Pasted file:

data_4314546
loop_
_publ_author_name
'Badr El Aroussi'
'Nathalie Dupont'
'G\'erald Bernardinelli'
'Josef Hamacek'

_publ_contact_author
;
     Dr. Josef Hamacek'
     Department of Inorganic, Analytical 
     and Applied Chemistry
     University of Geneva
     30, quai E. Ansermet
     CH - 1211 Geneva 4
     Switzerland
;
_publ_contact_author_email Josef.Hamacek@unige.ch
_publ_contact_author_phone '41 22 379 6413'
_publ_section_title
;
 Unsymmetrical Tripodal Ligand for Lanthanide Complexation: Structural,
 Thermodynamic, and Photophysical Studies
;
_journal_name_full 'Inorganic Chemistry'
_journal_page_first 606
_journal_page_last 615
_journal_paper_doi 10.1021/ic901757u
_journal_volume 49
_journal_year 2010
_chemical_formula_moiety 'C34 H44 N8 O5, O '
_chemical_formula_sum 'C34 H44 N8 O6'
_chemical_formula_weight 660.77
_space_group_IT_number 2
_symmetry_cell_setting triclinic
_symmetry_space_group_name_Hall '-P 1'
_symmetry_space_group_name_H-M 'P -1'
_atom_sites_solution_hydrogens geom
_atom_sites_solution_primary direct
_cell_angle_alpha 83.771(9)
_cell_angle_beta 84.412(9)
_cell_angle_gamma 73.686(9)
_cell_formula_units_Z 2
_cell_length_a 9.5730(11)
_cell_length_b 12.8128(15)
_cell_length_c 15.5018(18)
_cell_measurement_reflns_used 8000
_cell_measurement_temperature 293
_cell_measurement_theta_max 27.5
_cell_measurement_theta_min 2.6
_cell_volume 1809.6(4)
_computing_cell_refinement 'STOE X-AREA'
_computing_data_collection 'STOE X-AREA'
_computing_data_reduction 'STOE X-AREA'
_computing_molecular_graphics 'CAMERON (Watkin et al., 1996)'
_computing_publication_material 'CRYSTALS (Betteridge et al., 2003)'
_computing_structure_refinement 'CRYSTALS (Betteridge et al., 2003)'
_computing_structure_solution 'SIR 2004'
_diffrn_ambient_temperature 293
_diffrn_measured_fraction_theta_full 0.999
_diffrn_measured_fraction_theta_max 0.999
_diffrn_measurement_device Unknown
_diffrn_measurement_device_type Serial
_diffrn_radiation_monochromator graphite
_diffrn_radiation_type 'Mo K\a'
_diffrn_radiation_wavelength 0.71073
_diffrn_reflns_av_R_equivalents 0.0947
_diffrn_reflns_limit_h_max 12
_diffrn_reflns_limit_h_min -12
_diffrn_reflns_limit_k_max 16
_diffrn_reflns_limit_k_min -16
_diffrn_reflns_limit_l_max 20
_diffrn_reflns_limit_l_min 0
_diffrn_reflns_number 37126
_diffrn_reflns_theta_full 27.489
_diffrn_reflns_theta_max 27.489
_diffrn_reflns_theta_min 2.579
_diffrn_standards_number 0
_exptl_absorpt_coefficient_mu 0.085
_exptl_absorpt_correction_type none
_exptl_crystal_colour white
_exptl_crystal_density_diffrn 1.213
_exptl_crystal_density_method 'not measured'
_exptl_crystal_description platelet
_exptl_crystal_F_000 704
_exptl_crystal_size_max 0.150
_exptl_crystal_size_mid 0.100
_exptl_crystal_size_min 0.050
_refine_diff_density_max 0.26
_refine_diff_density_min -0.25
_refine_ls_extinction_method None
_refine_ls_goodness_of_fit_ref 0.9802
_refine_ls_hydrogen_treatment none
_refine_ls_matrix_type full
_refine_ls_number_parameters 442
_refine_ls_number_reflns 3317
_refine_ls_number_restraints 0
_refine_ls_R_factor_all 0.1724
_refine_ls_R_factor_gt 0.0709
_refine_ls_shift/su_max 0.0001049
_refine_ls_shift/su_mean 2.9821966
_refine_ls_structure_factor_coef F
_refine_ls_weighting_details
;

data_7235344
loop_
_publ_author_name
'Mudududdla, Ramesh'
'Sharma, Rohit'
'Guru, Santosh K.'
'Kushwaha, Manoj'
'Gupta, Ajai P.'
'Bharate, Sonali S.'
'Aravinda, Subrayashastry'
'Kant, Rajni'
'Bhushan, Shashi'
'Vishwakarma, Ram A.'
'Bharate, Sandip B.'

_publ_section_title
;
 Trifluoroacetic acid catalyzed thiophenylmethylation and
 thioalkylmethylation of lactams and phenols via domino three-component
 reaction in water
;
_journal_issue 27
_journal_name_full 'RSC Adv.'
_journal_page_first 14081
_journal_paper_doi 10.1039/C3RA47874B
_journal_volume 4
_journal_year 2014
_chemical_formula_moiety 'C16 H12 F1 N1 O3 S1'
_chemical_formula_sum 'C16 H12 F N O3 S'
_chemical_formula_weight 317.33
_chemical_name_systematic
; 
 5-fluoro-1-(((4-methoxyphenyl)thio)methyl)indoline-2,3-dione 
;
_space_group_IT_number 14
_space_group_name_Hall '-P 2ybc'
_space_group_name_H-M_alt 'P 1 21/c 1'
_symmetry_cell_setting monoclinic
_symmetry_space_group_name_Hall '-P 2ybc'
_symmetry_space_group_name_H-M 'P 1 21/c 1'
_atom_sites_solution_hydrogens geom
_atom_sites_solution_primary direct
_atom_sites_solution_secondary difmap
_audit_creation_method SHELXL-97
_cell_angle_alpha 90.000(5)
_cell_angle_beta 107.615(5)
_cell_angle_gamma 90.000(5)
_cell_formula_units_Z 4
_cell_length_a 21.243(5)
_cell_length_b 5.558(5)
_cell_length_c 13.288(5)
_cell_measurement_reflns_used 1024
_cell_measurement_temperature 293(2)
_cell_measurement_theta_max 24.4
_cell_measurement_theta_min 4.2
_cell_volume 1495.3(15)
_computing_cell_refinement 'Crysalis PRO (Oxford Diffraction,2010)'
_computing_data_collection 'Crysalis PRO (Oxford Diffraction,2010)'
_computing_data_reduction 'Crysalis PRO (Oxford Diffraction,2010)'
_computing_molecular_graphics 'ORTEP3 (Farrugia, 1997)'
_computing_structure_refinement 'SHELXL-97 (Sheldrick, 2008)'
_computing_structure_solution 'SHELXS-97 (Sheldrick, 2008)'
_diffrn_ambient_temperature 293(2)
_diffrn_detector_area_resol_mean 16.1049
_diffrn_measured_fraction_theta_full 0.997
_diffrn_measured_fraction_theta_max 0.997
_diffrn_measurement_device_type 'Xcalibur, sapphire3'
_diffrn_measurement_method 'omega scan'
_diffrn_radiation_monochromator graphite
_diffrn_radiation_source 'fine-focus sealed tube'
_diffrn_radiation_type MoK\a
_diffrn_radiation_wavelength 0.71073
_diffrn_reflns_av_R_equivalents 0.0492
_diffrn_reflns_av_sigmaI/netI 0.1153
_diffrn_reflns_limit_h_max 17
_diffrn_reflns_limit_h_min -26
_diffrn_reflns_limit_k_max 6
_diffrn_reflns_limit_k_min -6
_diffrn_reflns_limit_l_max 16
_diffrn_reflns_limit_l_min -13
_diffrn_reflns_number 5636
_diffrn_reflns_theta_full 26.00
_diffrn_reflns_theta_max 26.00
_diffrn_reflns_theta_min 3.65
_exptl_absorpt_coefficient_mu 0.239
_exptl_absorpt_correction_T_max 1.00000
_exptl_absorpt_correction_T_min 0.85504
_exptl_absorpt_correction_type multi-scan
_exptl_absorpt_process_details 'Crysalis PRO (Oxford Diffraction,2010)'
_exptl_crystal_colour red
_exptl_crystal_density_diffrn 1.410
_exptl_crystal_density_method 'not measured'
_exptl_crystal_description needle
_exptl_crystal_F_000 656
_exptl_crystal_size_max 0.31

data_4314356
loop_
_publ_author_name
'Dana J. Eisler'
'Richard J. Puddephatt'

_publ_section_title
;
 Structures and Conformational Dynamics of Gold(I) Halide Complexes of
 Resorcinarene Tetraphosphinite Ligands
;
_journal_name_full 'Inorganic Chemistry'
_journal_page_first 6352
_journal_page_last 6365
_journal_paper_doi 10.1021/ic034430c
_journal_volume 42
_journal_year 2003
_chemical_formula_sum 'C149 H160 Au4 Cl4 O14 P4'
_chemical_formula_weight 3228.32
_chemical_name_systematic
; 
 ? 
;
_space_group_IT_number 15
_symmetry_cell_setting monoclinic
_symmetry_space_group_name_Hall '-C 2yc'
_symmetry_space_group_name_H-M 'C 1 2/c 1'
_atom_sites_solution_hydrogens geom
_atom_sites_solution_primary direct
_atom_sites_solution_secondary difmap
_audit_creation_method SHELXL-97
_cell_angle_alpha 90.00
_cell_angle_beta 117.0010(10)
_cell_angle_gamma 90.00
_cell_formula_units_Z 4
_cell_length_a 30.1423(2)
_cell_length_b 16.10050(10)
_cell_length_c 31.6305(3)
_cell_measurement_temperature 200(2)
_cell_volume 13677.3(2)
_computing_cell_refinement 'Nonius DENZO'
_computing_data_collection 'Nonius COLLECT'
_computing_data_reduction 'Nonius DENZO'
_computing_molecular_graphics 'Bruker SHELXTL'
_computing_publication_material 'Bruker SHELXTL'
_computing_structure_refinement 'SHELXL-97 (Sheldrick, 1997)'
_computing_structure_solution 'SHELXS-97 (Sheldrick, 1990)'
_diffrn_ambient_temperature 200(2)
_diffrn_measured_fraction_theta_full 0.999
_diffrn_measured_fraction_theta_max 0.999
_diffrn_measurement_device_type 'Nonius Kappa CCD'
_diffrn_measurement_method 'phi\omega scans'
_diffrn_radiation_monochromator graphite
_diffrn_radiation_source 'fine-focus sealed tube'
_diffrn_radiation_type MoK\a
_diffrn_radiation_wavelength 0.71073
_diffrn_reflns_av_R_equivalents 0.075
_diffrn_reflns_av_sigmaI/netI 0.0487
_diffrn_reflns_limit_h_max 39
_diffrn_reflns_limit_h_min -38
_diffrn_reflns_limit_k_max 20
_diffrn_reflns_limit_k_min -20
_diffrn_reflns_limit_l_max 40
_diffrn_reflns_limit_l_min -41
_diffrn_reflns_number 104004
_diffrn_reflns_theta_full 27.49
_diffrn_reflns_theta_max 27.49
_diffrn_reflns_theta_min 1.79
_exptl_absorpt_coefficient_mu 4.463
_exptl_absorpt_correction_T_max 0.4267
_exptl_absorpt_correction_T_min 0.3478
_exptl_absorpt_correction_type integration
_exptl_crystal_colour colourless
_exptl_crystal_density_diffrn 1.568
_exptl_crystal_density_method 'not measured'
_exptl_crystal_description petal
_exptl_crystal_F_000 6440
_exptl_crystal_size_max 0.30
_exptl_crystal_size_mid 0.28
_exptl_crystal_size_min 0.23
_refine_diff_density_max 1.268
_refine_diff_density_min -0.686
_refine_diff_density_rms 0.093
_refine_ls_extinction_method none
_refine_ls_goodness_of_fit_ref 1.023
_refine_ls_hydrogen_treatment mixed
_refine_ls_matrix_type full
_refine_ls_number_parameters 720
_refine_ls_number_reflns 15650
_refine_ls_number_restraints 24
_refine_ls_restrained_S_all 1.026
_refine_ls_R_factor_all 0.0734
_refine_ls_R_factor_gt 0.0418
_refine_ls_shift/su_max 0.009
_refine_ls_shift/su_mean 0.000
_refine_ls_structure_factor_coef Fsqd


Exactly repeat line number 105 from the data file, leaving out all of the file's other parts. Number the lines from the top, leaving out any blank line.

data_7235344